“And along the way, I felt like it was my duty, whether people wanted to hear what I had to say about the Contras or nukes or not, that it was my responsibility to speak up, and if I didn’t live up to it I wouldn’t be doing what God wanted me to do. A lot of people probably think I’m a Marxist or something,” he says, laughing. “Hell, I’m not even a good Democrat. I don’t much care for politics. It’s about doing what you think is right.”
– – Kris Kristofferson, in an excellent Esquire profile by Turk Pipkin.

He’s the great artist of our lifetime. You and I will never meet another artist like him. Willie will be the last to go. I’m not sure he’s meant to die, ever.
– – Kristofferson on Willie Nelson.

Singing with him was the hardest job I’ve ever had in my life because we both phrase differently. And you would think though that because we are both so unusual in our style, that we would just really blend. I mean it worked me to death! Now he’d already put his vocal down, and so I was trying to sing to it. I called him up and said, ‘Willie, you should have sent me a sack of dope if you thought I was gonna keep up with you!’
– – Dolly Parton on singing with Willie on “From Here to the Moon and Back.”

There’s no one telling us what to do, or more importantly what not to do. Let’s just cut a live record with three microphones in four days and talk about lizards and aliens. If I had taken that idea to even an independent label, I don’t see a label out there that would’ve said, ‘Oh yeah, that sounds great. We know how to market this.’
– – Sturgill Simpson on the liberation of going it alone.

I don’t know what [industry people were at my Station Inn show] for – they certainly aren’t offering any deals. They’re just thinking, ‘How can I get on board with this. What can this guy do for us.’ It’s the land of opportunists. I hate to sound negative about it, but there’s a lot of people that I probably met eight times last year after ‘High Top Mountain’ came out, and every time I met them, I had to remind them who I was and what my name was. Now I see them and they are all chummy chum. That puts a little sideways grin on my face, I have to admit. But that’s part of the game and fortunately I’m not really interested in the game.
– – Sturgill Simpson again.

I think if you were to ask Waylon Jennings if I were an outlaw, he’d probably laugh and be like, ‘Well, actually, yeah. She does smoke plenty of weed and drinks plenty of whiskey.’ I can’t think of a new word to tell you what I do. I make country music that sounds old but feels new.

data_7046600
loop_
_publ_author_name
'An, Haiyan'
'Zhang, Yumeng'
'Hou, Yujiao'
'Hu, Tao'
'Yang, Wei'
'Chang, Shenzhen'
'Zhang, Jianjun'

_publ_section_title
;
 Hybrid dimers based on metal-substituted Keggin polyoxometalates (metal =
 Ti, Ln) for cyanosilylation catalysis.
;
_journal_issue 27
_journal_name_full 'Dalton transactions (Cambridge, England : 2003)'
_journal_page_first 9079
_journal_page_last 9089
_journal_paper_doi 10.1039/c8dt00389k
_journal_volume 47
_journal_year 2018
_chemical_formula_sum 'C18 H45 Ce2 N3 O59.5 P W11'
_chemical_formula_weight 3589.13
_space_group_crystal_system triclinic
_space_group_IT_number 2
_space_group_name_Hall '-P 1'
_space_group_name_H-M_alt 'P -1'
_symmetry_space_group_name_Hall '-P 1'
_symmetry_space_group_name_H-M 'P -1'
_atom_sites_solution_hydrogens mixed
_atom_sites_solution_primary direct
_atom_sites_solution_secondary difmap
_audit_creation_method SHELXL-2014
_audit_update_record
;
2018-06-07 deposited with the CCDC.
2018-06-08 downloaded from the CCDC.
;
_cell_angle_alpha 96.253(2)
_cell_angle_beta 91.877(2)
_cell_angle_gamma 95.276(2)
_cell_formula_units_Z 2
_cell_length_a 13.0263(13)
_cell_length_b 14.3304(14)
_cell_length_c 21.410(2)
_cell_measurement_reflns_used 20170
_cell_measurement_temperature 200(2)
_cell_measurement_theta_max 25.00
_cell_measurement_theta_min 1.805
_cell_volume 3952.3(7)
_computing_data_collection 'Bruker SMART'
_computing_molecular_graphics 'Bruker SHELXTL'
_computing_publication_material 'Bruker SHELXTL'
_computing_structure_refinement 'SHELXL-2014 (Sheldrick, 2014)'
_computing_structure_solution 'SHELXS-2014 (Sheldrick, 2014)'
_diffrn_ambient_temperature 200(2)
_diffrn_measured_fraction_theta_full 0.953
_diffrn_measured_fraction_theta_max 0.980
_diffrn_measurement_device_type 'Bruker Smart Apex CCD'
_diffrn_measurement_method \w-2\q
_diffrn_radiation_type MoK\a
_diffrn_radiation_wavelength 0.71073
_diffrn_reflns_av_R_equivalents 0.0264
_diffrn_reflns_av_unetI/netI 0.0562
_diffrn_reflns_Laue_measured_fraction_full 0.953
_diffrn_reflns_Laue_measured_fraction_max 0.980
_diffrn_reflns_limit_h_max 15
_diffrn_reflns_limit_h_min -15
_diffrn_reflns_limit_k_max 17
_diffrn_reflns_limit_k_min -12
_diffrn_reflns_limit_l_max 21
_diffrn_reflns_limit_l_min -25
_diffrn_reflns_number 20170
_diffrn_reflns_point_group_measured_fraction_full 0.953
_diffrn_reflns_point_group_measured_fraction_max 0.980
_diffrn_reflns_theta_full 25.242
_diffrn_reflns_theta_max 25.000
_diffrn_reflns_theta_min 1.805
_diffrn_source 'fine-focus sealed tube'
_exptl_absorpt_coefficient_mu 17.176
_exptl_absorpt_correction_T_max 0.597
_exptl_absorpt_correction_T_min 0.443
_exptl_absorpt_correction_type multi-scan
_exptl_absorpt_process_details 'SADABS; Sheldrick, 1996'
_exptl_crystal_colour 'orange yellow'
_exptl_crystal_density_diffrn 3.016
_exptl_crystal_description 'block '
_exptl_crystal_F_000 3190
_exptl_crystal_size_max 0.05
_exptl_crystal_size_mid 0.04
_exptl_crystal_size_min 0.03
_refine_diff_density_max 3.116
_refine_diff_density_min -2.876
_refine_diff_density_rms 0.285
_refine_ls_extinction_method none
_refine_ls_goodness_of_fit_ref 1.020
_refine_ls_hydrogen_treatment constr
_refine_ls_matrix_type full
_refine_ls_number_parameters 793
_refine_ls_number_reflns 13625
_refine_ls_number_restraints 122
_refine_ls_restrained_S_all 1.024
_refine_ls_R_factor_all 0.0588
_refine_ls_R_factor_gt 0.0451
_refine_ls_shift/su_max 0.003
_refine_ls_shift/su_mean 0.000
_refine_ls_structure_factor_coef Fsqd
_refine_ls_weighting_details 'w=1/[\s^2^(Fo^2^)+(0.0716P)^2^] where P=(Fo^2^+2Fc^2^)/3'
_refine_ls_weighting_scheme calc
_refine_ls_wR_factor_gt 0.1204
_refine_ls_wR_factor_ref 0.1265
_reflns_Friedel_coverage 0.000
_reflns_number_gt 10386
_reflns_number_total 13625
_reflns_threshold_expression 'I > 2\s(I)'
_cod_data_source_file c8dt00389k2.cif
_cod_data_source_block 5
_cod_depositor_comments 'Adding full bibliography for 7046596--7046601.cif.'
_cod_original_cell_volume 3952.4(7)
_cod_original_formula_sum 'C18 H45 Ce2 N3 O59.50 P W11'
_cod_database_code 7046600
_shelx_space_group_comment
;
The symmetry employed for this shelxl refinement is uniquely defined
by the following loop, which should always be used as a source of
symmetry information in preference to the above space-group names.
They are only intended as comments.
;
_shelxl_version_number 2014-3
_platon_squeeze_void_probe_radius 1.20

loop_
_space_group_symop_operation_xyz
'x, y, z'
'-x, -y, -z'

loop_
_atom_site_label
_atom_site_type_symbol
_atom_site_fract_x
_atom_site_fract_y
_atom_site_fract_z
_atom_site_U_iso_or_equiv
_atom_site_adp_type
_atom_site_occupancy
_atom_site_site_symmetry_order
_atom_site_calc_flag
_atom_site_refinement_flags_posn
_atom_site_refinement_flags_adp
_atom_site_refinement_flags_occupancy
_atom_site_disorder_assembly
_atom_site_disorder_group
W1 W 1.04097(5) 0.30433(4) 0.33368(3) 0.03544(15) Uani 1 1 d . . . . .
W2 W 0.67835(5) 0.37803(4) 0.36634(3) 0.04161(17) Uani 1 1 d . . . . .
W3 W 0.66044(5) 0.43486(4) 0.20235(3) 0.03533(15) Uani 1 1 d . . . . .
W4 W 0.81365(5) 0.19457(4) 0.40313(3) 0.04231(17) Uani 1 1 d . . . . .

– – Nikki Lane plays the dangerous game of guessing what deceased legends would say.

All I really know is what I see in the news, and the last thing I saw in the news was those guys gave $4 million to the Vanderbilt Hospital to refurbish an entire wing, so how can you sit and talk (expletive) about that, you know? Finding the positives in things has really been my main focus this year.
– – Sturgill Simpson on an interviewer trying to get him to hate on Rascal Flatts.

We’re in a little bit of an era — there are some beautiful girls and I’m not saying they’re not talented, but they’re being minimized. They’re trying to make them two-dimensional.
– – Pam Tillis on country’s woman problem. By the time you read this, you can probably find the Underwood-Lambert performance of “Something Bad” from the Billboard Music Awards on YouTube and see how many dimensions you think are represented.

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  1. Jack says

    Great stuff from Sturgill, as usual.

    I’m not convinced that Nikki Lane understands what it means to be a country music outlaw.

    Hint: There’s more to it than drinking liquor and smoking pot.

    • says

      Could be, but the only other recent thing that turned up in a quick search of this site was from last month:

      We have devolved so much. I don’t blame the artists and the songwriters. They’re just trying to make a living. I know for a fact that many songwriters hate having to come up with a new way to say, ‘it’s fun to ride around in your truck with a girl.’